THE wettest April since records began hit sales of summer clothing and shoes last month, as retailers posted their biggest fall in sales in more than a year.
The bleak news from retailers will further complicate the Bank of England’s decision today on whether to give another cash boost to the economy, which slipped into recession at the beginning of the year.
The British Retail Consortium said that like-for-like retail sales fell 3.3 per cent in value terms compared with April 2011, following a 1.3 per cent rise in March.
The reading, the weakest since March last year, was disappointing with analysts’ forecasting a 0.5 per cent increase.
Stephen Robertson, BRC Director General, said the wettest April since records began had hit sales of summer clothing and outdoor products, while a long Easter weekend early in the month meant that some Easter shopping was shifted into March.
“It would have been difficult for this April to outperform April 2011 even with favourable weather, but these numbers are still disappointing,” said Mr Robertson.
“April last year was boosted by the royal wedding and the accompanying extra day off for people to shop or celebrate.”
Shopping in March received an extra boost from unusually warm weather.
Helen Dickinson, head of retail at KPMG, said: “Anything other than chilly winds and showers seems a distant memory for consumers and this sums up the mood of many retailers. While May will certainly be brighter than April, the health of the retail sector continues on a downward trajectory.”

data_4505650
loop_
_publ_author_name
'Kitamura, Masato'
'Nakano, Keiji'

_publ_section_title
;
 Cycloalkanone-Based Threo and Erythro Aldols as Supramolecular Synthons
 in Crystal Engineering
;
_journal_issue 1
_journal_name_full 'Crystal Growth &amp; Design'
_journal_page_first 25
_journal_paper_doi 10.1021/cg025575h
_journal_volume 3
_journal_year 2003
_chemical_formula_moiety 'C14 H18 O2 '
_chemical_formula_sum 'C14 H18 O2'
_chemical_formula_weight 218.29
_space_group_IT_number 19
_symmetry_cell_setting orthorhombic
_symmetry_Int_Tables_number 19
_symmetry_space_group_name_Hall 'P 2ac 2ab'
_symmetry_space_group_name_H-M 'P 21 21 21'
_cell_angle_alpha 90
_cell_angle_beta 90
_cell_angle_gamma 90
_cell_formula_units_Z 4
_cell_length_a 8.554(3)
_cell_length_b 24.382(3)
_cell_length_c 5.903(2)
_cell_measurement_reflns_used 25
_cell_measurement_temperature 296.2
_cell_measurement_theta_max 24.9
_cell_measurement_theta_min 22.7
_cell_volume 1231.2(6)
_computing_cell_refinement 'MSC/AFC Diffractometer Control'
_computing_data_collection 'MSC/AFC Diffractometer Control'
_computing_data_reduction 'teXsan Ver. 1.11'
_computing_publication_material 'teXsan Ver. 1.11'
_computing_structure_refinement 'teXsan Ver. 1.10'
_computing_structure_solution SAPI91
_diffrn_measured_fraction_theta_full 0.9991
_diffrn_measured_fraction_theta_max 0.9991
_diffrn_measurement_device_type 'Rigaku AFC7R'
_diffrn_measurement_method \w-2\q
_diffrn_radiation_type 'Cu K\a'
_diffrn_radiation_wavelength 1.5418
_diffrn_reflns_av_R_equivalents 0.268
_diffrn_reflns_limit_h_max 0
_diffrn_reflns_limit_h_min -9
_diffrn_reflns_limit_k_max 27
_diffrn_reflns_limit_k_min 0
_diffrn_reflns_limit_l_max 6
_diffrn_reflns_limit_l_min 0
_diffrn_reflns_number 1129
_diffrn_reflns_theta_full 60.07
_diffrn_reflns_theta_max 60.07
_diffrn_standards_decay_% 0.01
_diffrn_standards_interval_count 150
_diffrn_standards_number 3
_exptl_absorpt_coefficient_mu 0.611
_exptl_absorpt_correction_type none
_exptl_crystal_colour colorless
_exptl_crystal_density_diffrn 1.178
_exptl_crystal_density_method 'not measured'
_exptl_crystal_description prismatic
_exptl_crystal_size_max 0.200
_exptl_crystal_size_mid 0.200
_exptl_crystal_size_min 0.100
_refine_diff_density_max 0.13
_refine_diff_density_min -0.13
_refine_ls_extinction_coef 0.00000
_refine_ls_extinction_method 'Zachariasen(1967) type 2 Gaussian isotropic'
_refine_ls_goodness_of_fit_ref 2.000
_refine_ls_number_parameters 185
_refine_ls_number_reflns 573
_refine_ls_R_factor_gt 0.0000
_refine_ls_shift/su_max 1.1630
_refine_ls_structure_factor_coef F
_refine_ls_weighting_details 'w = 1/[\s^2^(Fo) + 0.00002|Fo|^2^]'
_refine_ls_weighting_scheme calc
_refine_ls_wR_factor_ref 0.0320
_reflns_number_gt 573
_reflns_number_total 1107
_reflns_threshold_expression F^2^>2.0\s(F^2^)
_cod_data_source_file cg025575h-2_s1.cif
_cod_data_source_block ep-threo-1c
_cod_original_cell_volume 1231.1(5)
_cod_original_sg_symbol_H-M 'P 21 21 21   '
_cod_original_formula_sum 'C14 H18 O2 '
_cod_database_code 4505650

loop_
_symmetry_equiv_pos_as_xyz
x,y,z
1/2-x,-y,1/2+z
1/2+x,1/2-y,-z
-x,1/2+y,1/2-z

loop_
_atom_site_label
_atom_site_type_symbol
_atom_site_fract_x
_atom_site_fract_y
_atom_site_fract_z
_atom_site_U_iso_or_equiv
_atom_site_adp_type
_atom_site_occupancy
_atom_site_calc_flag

The trend was made worse because many shoppers had already spent money on summerwear in March’s heatwave.
Supermarkets felt the pain despite the cold weather boosting sales of hot drinks, porridge, meat for stewing and soup.
However, there was a silver lining as sales of floor coverings and homewares, such as bedding, linen and lighting, received a boost as the depressing weather prompted people to give their homes a facelift.
The survey revealed that retailers continue to have to put on special offers and discounts to tempt consumers who are wary of spending amid rising unemployment and the UK’s economic malaise.
The wet weather hit sales of gardening products, such as lawnmowers, plants and tools, but indoor DIY was mixed as people looked to improve their homes, but continued to shy away from so-called ‘big ticket items’, such as fitted kitchens and bathrooms.
The situation for electronics items remained challenging despite TV sales gaining a boost from the digital switchover and strong demand for the new iPad and the Kindle.
Sales of toiletries and cosmetics were lower than a year ago, as the boost from cough and cold medicines failed to offset the decline in hay fever remedies and suncreams.